Joanna Langley returns to her childhood home, after her father’s death, to sort through what little remains of her inheritance. Having never been close to her father, who always seemed cold and removed, she is mystified to find a love letter written to an Italian woman, named Sofia, during the time of World War II. Wishing to uncover the secrets of her father’s past, and escape some personal troubles of her own, Joanna follows the address on the letter to a tiny town in Italy. Once there, she becomes entangled not only in the mystery of her father’s time in Italy, but also in the homicide investigation of a town local whom she met on one occasion.
The Tuscan Child jumps back and forth in time so that as the main plot of the story unfolds the story of the past is also revealed incrementally. It’s two stories for the price of one. The World War II plot line is essentially a straight war-time love story. Whereas the main plot line is a bit romance, with a dash of murder mystery thrown in for good measure.
The book is certainly interesting. I read it very quickly, curious to know what would happen to the characters, and how it would all tie together in the end. My only criticism, is that they murder mystery aspect of the story was underdeveloped. It was very easy to predict the murderer. What I found most frustrating though, is that the clues leading to the eventual murderer would have been perfect as red herrings. There was another character, whom I personally think would have made for a less obvious, yet equally plausible, murderer.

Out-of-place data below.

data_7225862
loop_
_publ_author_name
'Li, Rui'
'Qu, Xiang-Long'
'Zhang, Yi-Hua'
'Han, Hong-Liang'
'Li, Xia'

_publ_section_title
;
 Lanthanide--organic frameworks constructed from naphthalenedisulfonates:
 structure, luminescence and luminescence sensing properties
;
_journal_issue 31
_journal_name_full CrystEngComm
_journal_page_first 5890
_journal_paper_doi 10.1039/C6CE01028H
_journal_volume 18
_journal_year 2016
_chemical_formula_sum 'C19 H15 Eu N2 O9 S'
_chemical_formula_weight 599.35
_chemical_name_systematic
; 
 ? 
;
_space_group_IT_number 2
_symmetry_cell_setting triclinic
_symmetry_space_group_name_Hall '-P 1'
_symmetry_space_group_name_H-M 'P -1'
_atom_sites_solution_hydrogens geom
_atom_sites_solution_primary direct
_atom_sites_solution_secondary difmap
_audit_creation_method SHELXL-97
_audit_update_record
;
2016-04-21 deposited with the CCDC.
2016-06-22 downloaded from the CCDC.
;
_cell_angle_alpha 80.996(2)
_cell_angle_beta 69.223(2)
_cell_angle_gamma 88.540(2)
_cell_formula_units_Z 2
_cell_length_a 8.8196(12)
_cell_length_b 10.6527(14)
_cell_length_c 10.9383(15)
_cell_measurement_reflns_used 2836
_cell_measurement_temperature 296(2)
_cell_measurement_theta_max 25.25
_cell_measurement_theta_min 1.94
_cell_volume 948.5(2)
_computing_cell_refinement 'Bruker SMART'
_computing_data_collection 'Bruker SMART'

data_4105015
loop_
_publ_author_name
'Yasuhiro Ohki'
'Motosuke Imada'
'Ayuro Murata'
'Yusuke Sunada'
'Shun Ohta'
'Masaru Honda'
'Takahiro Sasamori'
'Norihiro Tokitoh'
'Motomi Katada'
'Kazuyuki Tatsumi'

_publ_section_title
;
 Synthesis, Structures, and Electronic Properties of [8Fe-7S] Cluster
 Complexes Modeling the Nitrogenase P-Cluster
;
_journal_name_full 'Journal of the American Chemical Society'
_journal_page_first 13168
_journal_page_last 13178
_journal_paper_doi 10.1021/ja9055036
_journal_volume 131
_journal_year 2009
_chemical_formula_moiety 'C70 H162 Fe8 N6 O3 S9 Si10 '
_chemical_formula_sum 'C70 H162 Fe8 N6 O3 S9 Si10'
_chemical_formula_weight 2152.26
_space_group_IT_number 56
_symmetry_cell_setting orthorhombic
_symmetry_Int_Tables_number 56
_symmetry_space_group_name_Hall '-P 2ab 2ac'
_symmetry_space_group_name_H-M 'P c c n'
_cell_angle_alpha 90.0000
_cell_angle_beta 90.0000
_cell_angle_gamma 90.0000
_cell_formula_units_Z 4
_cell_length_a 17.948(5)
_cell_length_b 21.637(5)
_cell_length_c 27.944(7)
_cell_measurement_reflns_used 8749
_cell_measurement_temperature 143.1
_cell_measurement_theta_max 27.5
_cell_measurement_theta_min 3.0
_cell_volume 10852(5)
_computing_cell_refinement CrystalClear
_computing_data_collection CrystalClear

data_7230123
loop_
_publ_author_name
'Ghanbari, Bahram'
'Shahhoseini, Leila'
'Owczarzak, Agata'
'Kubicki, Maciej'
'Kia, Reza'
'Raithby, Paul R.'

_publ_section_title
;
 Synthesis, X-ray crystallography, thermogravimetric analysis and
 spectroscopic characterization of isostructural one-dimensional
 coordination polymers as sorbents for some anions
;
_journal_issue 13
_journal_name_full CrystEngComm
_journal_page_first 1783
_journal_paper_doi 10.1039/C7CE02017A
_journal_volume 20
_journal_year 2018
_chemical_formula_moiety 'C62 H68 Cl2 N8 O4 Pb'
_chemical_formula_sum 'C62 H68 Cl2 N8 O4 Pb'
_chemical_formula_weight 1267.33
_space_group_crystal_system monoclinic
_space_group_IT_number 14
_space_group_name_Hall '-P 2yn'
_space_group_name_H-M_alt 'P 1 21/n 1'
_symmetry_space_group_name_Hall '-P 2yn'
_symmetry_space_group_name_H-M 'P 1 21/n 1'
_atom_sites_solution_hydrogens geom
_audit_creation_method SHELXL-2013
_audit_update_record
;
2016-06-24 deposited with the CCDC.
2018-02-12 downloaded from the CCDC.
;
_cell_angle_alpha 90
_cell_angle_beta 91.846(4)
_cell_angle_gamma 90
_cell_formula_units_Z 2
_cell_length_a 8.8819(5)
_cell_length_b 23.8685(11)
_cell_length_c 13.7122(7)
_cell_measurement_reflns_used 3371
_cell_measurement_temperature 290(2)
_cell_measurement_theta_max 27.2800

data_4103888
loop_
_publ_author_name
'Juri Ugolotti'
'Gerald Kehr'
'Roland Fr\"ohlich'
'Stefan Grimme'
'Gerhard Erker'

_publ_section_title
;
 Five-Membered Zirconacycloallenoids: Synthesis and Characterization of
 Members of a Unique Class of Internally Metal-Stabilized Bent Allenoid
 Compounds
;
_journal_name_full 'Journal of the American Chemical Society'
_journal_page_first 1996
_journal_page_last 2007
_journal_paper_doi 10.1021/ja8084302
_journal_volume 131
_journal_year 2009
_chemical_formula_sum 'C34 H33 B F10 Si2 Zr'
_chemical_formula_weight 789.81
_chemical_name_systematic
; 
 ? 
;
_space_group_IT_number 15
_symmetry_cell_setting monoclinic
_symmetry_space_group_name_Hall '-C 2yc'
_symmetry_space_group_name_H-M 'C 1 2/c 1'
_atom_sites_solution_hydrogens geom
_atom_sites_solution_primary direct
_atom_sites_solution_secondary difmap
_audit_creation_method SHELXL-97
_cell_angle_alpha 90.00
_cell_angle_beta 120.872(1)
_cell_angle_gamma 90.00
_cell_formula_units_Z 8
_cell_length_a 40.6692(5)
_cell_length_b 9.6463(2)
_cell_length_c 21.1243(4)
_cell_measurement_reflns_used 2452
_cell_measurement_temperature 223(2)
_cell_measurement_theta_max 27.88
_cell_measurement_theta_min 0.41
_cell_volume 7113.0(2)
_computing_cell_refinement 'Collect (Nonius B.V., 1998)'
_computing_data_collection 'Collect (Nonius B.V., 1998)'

However, every story need not thrill with plot twists and character complexity. Nice, easy reading often compliments these hot summer days when heat inhibits concentration. Fans of war-time stories and cozy mysteries will likely enjoy this one.